Expert Tips For Women Baby Boomers’ Financial, Emotional Security
For many Baby Boomer women, the second half of their lives brings a great deal of anxiety for two reasons: fear of a lack of financial security and living with regrets.
The concept of emotional well-being and fulfillment are heavily dependent upon financial security. These concepts are interwoven and co-dependent making them critical underpinnings to happiness and contentment. On Aug. 4, independent financial expert Carol Clark of OnCenter Financial and Joyful Aging expert, Jane Kerschner shared specific actions Baby Boomer women can take to safeguard their financial and emotional health in the second half of their lives so this phase can be fully enjoyed.
When it comes to financial matters, Financial Times reported last year what keeps women from investing is their view of the financial services sector as “untrustworthy,” “unwelcoming,” “patronizing,” “male-dominated,” “complicated,” and “full of jargon.” Women want to invest but are intimidated and don’t know who to trust — and that leads to inaction that jeopardizes their financial security.
“Baby Boomer women face a unique set of financial challenges,” Clark said. “They live longer than men, and with continuing advancements in medical science, life spans are increasing. This raises lots of questions for Boomer women revolving around the management of their finances to ensure they don’t outlive their assets.”
Clark’s essential financial tips for Boomer women include:
¯ Do not leave your money in money market accounts because the ravaging effects of inflation will erode your purchasing power and you’ll run the risk of running out of money.
¯ Because women typically live longer than men, a women’s horizon needs to calculated to the mid-nineties, which underscores the need for exposure to equities in Boomer women’s portfolios so they do not outlive their assets.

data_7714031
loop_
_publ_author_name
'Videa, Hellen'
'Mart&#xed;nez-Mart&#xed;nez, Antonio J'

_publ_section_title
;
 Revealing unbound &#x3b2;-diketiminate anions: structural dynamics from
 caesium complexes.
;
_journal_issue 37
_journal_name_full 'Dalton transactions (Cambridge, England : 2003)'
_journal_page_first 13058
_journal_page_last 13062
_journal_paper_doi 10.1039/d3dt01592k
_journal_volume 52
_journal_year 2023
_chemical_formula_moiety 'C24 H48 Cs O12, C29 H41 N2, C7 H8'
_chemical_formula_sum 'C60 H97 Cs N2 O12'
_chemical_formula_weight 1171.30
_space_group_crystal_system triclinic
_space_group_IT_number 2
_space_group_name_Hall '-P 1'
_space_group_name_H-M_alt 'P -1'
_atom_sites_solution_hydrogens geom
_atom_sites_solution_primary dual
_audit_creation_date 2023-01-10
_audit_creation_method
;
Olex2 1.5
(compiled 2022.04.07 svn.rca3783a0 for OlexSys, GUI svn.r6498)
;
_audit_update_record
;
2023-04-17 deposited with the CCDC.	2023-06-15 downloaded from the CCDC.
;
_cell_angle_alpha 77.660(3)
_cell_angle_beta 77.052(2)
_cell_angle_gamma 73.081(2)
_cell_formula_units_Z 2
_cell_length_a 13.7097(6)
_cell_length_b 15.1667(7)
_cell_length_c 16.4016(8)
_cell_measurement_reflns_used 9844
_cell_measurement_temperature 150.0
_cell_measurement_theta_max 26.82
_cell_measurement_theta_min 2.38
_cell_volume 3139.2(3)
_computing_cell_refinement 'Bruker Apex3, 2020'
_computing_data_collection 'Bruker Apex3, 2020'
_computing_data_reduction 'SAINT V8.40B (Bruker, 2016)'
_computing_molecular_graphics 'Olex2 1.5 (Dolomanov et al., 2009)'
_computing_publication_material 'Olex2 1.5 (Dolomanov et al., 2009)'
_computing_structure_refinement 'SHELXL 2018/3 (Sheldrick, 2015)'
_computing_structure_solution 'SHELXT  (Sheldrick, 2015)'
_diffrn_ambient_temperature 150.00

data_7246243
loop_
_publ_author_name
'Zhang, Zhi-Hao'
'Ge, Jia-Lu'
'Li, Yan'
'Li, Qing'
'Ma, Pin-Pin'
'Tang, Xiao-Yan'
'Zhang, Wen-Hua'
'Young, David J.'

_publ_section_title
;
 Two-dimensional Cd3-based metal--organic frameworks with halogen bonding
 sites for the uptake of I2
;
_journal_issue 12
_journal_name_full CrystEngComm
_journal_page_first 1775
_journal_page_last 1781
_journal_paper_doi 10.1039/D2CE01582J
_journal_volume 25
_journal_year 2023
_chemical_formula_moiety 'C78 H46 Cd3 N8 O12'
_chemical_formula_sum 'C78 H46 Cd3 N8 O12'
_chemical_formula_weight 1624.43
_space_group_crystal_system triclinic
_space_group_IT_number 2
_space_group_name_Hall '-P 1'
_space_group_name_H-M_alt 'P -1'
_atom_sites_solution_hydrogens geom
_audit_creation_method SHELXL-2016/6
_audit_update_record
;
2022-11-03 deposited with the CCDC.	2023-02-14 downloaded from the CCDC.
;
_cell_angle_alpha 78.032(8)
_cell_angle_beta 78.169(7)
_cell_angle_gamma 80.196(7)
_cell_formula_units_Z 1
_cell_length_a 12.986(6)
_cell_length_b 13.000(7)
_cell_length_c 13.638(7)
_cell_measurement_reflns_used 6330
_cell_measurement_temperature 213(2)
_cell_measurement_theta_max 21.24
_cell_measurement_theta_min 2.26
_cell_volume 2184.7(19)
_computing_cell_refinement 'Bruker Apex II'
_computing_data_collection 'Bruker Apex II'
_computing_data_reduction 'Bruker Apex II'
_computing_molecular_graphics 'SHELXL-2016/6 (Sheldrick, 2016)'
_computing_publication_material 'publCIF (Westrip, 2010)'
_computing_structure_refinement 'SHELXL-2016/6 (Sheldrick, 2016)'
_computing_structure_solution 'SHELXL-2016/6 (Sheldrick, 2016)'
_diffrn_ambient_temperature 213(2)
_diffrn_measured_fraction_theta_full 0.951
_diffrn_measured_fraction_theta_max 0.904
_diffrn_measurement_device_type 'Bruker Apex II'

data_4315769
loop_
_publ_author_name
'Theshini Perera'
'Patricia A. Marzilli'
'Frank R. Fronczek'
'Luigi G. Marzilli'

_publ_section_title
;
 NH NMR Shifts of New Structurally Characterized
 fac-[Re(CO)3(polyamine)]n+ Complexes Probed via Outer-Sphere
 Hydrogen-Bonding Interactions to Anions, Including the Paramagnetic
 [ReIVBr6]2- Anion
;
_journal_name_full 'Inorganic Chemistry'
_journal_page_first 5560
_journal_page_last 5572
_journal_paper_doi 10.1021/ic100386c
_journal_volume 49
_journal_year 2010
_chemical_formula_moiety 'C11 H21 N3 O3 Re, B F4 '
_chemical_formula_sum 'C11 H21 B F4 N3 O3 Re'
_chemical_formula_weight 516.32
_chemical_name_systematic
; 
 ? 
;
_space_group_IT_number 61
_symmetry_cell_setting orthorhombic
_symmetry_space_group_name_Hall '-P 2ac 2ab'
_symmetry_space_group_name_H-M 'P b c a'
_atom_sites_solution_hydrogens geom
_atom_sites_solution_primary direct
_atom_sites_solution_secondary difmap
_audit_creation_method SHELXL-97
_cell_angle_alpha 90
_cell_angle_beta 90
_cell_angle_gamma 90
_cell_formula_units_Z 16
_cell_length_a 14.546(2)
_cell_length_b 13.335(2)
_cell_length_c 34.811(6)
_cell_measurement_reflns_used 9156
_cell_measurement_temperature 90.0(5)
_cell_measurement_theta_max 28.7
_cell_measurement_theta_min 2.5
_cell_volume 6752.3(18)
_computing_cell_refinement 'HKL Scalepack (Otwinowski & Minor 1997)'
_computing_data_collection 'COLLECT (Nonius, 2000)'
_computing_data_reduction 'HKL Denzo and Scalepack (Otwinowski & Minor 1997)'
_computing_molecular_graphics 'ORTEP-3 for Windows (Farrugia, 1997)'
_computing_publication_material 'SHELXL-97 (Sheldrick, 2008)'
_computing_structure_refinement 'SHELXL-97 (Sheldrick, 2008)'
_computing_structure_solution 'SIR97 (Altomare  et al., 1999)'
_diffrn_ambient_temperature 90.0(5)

¯ Women who do not have significant experience investing in equities should invest in Vanguard index funds, which have the smallest annual fees and offer strong protection through extensive diversification.
¯ Choose an advisor who has a legal obligation to act in your best interest (ie. act in a fiduciary capacity) so that you will not be subject to hidden fees and commissions which erode long-term investment performance.
Kerschner explained that one’s attitude toward aging significantly impacts how well they age. To avoid being consumed with regrets in the second half of their lives and to increase resilience, Kerschner offered the following tips:
¯ Invest in and strengthen relationships with family, friends and neighbors. Having a support system can help you recover from life’s challenges.
¯ Adopt a regular meditation practice, which can include sitting, walking or even swimming.
¯ Try new things. Stretching beyond your comfort zone can build confidence, help you meet others, and build new skills and interests.
¯ Become part of something. Find new ways to be in community with others.
¯ Ask yourself these three important questions: Have I given and received love? Have I lived my life and not someone else’s? Have I left the world a little better than I found it?